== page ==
Wednesday, November 25, 2020

The ugliness of banality

The time of my adolescence is slow, made up of large gray blocks and sudden humps of color, green or red or purple. The blocks don't have hours, days, months, years, and the seasons are indefinite, it's hot or cold, rainy or sunny. Even the bulges don't have a definite time, the color counts more than any date. The hue itself, moreover, that certain emotions take on is of unimportant duration, the one who is writing knows. As soon as you look for words, the slowness becomes a whirlwind and the colors get mixed together like the colors of different fruits in a blender. Not only does "time passed" become an empty formula but also "one afternoon," "one morning," "one evening" become merely markers of convenience. 

I've spent a good deal of time lately recollecting my teenage years in recent months. For days I sorted through the memorabilia of my adolescence — newspaper clippings and letters and yearbooks. I was dissatisfied, ambitious in an unfocused generic way, and convinced I knew better than anyone who had ever been an adolescent.

My daughter has just turned 18, and inevitably I compare our lives, the circumstances in which we were brought up, the factors forming the kind of people we're turning out to be. (I wonder what she would make of this book.)

I very often feel like a 12-year-old girl still, especially when it comes to love.

Love — she said, in an inspired tone and using a formula that didn't belong to her, that in fact baffled and irritated me — is a ray of sun that warms the soul. I was disappointed. Maybe I should have observed my aunt with the same attention with which she had urged me to spy on my parents. Maybe I would have discovered that behind the harshness that had charmed me there was a soft, foolish little woman, rough on the surface, tender underneath. If Vittoria really is that, I thought, discouraged, then she is ugly, she has the ugliness of banality.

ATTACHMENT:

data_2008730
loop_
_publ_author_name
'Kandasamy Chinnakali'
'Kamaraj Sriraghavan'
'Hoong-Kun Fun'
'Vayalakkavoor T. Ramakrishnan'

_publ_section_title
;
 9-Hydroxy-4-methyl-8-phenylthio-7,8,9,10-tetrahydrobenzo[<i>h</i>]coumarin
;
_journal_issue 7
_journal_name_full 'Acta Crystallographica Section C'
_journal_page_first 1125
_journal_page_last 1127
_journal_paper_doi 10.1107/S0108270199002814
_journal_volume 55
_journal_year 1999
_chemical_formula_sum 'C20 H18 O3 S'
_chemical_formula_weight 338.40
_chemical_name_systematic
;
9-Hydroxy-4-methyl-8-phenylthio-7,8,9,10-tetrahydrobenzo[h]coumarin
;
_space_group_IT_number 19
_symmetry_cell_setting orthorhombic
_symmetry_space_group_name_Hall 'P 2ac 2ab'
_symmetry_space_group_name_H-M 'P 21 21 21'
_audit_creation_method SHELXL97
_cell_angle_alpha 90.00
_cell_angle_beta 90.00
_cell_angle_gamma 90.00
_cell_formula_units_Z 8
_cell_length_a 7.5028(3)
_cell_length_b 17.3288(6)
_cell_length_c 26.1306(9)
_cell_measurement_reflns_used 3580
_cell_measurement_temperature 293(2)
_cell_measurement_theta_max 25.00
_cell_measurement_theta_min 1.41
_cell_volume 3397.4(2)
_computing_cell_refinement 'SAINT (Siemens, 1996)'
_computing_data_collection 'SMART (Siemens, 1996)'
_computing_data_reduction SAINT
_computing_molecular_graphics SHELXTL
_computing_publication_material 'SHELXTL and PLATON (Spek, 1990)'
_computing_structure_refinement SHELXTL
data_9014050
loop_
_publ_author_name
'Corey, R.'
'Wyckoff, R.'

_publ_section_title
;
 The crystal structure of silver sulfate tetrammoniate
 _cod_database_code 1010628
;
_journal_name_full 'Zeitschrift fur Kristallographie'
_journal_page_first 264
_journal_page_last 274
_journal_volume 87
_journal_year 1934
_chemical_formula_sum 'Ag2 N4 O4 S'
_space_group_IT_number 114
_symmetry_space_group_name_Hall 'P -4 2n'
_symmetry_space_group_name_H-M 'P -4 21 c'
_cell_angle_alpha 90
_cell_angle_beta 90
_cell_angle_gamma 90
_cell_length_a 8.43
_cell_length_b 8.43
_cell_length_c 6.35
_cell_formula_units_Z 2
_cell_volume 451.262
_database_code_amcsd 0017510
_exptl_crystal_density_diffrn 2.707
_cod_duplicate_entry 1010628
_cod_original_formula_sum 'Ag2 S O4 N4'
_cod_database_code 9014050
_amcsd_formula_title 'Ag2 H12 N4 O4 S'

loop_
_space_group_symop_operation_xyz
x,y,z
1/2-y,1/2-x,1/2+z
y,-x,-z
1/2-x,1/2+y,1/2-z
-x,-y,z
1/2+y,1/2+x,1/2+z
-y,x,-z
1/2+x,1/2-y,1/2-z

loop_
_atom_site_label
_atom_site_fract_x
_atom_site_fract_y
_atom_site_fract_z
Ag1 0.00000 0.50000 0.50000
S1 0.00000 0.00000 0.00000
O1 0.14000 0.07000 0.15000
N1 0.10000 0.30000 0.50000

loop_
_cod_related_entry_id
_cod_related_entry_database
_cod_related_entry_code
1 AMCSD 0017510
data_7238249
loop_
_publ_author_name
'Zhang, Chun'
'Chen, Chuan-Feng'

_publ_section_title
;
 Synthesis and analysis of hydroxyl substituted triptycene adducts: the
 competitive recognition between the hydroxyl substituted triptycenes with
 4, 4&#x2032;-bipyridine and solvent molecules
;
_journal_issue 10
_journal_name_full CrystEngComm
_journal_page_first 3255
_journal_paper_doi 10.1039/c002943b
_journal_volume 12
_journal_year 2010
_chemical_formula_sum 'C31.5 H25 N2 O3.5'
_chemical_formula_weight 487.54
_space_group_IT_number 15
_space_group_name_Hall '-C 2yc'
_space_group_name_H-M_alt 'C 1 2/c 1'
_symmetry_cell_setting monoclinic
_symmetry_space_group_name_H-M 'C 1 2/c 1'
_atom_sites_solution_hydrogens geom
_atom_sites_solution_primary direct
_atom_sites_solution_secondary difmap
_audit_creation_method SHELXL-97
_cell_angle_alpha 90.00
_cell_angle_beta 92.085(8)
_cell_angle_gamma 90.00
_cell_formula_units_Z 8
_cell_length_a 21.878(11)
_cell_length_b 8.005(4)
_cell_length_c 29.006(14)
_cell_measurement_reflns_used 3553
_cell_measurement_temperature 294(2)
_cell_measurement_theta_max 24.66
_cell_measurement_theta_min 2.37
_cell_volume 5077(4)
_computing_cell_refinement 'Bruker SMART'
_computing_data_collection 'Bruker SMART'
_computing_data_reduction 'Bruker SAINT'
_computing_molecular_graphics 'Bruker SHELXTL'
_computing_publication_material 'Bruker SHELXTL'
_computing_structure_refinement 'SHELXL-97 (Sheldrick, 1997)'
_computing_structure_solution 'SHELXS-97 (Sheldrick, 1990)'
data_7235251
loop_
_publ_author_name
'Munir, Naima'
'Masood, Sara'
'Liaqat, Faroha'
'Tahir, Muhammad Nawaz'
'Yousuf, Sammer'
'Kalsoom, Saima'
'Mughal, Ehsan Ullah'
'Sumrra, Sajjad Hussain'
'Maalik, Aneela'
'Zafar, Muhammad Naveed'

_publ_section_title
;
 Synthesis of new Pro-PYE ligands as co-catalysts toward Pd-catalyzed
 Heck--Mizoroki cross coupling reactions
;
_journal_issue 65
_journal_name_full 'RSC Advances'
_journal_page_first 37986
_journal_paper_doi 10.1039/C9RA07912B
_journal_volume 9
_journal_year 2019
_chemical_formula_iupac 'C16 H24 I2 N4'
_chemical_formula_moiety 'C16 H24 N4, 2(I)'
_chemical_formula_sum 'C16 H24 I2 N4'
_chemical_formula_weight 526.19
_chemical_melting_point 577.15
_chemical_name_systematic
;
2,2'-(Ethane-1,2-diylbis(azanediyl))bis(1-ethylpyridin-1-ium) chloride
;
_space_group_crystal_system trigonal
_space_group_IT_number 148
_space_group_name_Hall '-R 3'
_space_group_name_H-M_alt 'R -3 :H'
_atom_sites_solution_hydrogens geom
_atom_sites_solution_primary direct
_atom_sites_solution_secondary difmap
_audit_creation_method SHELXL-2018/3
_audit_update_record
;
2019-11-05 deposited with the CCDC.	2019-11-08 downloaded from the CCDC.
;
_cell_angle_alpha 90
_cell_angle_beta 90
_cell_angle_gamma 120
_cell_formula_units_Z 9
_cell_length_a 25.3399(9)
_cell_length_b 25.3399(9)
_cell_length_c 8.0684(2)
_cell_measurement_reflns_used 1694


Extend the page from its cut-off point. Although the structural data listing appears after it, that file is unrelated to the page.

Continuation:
The Lying Life of Adults, by Elena Ferrante, vividly recalls the anxiety, aspirations and confusion of that stage of life. 

I discovered I had a space inside me that could swallow up every feeling in a very short time. [...] The bond with known spaces, with secure affections, yielded to curiosity about what might happen.

That space. I know that space.

"Enzo and I did that thing eleven times altogether. Then he went back to his wife and I never did it again with anyone. Enzo kissed me and touched me and licked me all over, and I touched him and kissed him all the way to his toes and caressed him and licked and sucked. Then he put his dick inside me and held my ass with both hands, one here and one there, and he thrust it into me with such force that it made me cry out. If you, in all your life, don't do this thing as I did it, with the passion I did it with, the love I did it with, and I don't mean eleven times but at least once, it's pointless to live. Tell your father: Vittoria said that if I don't fuck the way she fucked with Enzo, it's pointless for me to live. You have to say it just like that. He thinks he deprived me of something, with what he did to me. But he didn't deprive me anything, I've had everything, I have everything. It's your father who has nothing."

If you want to know what this novel really has to say, please read these two brilliant reviews, on ugliness and lying.